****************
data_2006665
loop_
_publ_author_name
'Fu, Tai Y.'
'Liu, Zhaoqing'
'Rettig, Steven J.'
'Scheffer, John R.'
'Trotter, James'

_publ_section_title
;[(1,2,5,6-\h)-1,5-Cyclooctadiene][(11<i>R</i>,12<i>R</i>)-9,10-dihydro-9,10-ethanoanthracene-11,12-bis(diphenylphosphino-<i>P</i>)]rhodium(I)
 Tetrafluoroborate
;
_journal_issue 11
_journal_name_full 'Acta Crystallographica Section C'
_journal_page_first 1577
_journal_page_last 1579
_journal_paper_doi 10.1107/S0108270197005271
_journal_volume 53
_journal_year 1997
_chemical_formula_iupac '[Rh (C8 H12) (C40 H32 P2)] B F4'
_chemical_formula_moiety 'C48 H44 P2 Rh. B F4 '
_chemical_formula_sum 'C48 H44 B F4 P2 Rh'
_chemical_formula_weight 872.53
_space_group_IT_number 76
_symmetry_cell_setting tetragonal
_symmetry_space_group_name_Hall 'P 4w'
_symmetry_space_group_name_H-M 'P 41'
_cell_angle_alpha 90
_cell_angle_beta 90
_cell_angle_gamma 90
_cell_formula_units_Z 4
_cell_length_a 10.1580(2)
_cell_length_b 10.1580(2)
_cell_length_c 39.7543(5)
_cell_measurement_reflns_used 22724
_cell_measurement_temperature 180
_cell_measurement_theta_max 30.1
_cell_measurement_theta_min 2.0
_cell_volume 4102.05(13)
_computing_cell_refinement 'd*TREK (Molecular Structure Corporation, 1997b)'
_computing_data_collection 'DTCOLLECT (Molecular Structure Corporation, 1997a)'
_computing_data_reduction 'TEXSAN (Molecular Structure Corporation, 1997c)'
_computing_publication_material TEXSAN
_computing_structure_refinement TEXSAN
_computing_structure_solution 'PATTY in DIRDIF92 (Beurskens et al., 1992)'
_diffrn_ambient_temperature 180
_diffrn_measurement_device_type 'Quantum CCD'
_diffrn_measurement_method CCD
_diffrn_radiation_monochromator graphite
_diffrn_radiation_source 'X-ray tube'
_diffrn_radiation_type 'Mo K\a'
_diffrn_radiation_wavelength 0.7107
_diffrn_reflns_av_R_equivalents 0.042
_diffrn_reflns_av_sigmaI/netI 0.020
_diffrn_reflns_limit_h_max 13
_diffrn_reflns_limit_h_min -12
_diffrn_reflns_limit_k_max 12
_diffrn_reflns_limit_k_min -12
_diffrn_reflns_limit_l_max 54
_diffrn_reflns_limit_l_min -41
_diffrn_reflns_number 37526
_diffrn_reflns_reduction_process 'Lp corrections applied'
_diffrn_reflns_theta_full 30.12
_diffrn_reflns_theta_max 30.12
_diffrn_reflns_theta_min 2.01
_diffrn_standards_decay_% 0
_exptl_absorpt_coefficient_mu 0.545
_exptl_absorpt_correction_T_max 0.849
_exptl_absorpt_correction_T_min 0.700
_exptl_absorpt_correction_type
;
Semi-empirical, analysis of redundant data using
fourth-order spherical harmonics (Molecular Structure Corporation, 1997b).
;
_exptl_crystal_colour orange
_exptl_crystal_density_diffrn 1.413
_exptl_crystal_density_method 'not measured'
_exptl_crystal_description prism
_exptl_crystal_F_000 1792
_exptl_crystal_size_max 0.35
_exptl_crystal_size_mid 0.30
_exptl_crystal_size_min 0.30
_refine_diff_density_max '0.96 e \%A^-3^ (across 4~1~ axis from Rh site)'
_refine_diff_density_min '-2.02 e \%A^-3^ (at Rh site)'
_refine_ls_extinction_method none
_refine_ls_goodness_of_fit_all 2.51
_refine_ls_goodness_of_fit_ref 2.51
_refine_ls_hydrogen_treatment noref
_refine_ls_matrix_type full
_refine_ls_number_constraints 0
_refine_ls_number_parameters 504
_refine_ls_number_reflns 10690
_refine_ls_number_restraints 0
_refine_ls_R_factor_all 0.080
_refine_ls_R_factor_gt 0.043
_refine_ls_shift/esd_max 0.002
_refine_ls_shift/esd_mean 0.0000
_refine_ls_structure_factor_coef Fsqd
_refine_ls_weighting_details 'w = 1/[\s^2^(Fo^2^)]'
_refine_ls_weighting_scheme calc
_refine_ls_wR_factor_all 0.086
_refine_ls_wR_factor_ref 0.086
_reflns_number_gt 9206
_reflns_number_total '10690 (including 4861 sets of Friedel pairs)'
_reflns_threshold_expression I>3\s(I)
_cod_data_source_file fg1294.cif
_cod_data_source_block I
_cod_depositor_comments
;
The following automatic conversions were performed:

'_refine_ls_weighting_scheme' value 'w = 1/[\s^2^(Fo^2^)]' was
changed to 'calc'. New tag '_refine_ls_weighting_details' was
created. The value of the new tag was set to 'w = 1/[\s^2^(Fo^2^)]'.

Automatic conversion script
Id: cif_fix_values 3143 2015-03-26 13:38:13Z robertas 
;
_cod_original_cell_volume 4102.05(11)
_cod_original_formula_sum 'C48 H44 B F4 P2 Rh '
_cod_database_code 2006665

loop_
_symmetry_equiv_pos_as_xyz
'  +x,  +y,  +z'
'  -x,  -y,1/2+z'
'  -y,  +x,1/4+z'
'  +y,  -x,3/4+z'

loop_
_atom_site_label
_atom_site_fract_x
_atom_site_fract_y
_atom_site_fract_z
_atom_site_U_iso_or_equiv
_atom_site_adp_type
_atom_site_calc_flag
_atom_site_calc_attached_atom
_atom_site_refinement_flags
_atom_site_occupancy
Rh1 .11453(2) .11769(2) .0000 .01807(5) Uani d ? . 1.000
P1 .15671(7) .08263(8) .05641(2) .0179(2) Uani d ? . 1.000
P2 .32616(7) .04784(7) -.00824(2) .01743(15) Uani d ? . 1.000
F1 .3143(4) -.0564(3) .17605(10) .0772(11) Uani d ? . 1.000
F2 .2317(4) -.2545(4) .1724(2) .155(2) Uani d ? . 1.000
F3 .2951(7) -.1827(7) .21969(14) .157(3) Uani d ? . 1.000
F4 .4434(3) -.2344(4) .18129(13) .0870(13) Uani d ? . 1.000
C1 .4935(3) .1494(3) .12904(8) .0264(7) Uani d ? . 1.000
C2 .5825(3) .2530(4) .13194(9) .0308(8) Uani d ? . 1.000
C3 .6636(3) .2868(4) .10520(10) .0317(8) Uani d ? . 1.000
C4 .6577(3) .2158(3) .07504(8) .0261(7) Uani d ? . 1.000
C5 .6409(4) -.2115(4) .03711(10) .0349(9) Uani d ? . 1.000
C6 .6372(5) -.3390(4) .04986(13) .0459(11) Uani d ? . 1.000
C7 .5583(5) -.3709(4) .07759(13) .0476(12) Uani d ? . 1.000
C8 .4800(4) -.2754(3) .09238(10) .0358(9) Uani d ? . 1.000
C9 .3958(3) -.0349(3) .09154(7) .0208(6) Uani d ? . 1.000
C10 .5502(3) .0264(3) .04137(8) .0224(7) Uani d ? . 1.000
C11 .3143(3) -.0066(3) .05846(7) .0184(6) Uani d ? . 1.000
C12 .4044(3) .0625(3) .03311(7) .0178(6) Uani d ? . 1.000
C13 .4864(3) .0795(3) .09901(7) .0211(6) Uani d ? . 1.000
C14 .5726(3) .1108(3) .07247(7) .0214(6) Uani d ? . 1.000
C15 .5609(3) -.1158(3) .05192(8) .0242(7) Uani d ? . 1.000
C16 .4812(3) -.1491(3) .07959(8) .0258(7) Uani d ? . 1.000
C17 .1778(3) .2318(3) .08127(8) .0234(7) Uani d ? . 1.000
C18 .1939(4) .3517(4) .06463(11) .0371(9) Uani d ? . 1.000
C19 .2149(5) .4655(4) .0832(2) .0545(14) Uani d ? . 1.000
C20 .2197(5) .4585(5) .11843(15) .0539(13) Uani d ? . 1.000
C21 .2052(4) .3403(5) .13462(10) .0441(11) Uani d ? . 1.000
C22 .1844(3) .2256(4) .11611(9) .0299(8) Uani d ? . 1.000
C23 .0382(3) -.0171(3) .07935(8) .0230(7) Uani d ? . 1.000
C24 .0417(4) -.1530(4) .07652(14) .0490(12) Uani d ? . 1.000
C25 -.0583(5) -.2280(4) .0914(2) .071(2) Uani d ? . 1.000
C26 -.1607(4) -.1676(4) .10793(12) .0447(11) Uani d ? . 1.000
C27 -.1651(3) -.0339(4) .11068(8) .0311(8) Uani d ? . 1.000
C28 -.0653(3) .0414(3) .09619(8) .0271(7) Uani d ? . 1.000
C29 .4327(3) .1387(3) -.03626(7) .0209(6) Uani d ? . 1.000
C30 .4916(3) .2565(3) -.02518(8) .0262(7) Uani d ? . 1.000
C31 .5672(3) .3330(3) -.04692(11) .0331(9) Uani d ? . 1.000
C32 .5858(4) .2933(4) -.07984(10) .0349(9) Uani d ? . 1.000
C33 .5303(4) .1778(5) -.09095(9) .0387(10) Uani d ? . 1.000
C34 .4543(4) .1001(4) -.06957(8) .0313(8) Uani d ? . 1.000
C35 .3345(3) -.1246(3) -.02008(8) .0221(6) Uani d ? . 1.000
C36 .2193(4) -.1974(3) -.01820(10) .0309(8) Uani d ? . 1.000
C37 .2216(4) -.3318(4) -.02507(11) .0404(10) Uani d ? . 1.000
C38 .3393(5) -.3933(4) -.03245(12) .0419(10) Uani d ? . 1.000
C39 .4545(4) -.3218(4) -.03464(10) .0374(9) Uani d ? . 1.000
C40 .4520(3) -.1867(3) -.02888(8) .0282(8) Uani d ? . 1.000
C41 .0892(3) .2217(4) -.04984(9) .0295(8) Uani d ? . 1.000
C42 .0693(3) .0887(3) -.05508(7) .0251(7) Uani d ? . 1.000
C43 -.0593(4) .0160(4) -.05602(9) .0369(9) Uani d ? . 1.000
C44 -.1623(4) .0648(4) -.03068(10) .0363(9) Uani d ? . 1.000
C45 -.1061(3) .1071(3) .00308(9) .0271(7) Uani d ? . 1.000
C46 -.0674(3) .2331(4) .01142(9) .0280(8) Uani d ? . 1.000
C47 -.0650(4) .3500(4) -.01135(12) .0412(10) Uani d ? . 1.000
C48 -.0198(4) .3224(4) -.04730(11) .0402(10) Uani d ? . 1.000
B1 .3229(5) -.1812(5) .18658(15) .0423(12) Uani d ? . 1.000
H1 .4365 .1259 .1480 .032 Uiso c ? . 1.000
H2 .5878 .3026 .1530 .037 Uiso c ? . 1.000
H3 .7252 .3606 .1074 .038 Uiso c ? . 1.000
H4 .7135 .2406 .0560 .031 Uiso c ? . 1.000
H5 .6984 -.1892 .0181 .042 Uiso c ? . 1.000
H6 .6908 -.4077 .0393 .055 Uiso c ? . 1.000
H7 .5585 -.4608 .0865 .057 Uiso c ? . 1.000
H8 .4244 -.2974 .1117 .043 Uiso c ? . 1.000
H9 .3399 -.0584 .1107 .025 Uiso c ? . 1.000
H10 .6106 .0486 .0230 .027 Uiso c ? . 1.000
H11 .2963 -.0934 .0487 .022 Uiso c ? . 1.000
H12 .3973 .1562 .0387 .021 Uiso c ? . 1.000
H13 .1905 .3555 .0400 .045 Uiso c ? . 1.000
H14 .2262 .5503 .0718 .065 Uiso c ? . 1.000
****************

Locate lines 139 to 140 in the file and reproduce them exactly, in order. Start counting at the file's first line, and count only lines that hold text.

P2 .32616(7) .04784(7) -.00824(2) .01743(15) Uani d ? . 1.000
F1 .3143(4) -.0564(3) .17605(10) .0772(11) Uani d ? . 1.000